Missing Shows Screenlife is Here to Stay

Screenlife is here to stay, thanks to Timur Bekmambetov. A Kazakh-Russian director and producer, Bekmambetov is responsible for what’s likely the most outstanding formal innovation in filmmaking in decades. Quite simply: he’s uncovered and propagandized a new way to present motion pictures—in which the viewer sees everything entirely through in-world (and thus, real-world) screens. Layers of artifice are stripped, the production design becomes 2D, and the mise-en-scene becomes redesigned. It’s a more advanced form of the same screen recording technology used by Twitch content creators and video game streamers reimagined as a new media for feature filmmaking. It’s one of the highlights of the digital revolution.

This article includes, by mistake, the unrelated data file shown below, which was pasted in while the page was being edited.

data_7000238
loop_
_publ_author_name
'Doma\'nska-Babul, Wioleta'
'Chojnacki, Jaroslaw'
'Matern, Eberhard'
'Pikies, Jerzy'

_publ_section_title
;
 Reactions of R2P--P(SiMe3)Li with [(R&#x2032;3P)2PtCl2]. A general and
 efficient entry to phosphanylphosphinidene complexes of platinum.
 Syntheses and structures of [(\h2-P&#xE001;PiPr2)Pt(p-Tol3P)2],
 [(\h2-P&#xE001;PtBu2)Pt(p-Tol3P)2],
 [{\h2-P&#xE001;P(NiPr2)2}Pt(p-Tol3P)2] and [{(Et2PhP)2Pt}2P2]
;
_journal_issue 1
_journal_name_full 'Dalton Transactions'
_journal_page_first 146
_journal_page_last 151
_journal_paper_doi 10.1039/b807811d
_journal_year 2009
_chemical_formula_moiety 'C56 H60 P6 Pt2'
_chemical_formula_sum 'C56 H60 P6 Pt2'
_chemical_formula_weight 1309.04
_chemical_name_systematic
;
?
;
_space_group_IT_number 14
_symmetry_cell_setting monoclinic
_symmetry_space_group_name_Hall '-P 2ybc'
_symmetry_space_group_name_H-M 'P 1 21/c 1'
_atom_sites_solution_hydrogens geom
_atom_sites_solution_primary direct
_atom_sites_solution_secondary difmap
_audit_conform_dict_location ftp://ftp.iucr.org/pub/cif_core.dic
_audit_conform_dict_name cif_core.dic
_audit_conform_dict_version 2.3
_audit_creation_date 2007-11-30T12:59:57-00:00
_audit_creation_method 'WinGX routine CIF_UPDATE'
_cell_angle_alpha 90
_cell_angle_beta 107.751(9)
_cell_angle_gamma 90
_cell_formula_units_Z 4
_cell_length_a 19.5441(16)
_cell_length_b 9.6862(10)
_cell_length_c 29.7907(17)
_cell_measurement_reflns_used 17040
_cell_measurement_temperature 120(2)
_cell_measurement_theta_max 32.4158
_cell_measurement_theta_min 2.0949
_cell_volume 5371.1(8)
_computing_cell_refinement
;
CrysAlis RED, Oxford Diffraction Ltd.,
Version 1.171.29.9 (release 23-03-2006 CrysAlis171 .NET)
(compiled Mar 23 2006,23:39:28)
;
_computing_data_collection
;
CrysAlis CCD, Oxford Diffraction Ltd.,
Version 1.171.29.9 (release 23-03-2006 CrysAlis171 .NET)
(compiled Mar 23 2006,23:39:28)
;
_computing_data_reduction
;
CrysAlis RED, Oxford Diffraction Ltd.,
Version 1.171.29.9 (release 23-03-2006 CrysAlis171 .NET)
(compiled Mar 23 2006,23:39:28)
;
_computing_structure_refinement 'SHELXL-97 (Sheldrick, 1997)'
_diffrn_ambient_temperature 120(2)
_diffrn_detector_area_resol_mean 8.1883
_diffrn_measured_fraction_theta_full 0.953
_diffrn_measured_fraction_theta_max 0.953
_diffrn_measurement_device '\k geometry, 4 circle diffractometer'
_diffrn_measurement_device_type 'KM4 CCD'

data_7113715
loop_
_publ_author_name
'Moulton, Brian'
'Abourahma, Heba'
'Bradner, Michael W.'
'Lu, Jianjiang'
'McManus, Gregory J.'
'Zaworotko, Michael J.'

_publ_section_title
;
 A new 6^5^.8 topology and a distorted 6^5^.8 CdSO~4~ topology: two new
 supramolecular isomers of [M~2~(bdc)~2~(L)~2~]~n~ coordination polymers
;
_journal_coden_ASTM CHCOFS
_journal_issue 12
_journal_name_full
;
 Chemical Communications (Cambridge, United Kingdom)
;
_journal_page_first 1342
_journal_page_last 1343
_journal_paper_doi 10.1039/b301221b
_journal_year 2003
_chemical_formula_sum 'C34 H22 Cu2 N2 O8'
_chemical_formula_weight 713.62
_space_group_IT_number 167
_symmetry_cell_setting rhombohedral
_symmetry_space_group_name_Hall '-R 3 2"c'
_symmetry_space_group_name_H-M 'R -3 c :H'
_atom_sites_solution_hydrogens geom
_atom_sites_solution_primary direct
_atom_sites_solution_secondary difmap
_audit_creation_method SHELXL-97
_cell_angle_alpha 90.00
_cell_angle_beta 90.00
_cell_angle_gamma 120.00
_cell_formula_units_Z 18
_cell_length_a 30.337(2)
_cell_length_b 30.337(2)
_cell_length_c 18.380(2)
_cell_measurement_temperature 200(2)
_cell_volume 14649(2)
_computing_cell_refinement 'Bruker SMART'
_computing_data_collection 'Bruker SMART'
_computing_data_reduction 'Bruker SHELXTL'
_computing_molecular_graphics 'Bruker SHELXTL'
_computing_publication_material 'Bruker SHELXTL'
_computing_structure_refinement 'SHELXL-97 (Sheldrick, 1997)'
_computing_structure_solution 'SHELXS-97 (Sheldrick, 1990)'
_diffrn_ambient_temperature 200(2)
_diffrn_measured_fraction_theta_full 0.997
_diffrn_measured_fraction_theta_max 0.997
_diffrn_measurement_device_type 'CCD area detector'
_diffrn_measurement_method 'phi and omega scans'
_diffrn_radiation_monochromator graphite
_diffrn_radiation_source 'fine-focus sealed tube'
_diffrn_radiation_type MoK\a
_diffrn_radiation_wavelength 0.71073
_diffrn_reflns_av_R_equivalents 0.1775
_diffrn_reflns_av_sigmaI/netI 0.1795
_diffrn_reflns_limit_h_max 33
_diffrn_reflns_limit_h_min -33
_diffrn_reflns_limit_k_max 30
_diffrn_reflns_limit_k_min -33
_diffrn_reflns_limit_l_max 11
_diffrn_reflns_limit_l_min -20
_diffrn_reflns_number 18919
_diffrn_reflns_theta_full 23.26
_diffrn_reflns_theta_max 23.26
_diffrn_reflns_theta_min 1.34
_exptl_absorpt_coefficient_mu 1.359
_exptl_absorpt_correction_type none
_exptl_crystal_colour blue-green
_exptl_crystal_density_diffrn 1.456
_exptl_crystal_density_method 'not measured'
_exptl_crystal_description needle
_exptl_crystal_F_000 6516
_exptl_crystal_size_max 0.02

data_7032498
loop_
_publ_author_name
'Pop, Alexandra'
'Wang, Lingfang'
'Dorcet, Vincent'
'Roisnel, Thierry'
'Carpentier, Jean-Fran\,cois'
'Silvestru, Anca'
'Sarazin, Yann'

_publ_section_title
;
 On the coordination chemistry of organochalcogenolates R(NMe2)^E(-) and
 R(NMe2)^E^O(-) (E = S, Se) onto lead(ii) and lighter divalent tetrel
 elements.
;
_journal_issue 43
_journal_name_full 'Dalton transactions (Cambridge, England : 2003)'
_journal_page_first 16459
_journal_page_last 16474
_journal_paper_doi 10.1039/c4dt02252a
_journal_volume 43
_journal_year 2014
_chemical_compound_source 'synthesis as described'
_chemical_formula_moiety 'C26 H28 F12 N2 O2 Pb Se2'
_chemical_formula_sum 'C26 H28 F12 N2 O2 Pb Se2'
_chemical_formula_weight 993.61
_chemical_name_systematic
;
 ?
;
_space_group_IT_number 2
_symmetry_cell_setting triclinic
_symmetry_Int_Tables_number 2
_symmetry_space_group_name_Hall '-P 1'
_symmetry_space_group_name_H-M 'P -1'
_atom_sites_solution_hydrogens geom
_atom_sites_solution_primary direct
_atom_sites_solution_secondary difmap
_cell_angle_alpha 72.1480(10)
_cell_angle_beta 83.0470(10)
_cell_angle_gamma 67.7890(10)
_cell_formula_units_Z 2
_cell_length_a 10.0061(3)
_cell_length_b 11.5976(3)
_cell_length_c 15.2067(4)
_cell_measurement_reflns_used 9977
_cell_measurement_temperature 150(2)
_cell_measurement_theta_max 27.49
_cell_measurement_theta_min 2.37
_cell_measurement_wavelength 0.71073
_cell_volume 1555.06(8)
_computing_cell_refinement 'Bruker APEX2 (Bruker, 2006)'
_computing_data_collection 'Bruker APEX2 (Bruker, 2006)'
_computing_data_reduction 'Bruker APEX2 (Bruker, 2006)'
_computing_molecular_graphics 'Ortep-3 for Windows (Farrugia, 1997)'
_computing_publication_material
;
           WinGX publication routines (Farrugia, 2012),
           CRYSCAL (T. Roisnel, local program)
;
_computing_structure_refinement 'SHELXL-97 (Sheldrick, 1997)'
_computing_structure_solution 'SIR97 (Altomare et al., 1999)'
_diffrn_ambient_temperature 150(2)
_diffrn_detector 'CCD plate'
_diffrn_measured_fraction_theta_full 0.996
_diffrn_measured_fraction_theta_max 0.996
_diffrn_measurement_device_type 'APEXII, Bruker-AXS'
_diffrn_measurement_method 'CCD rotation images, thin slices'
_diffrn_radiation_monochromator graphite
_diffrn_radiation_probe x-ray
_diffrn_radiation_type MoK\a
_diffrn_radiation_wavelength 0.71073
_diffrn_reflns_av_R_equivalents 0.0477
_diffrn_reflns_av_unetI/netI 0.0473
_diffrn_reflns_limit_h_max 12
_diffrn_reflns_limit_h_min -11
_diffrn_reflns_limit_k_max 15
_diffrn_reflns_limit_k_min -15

Beginning with Unfriended (2014, directed by the great Georgian filmmaker Levan Gabriadze, whose animated Rezo, about his puppeteer father, is one of my all-time favorites), as an executive producer and the founder of the Bazelevs production company, he has birthed every major screenlife film in some form or another. Unfriended, Searching (2018), Unfriended: Dark Web (2018), and Profile (2018), all bear his signature either as director, writer, producer, or a combination of the above. So does the Romeo and Juliet adaptation and the first non-suspense driven screenlife film R#J (2021) and the Russian language #Blue_Whale (2021), neither of which I’ve yet been able to catch. A few screenlife pictures pre-date 2014’s Unfriended and didn’t involve the Slavic director, so he didn’t “invent” the form. But he’s its undisputed biggest champion. If it’s a feature-length screenlife, Bekmambetov and Bazelevs are likely involved.

Read more at the Boston Hassle.

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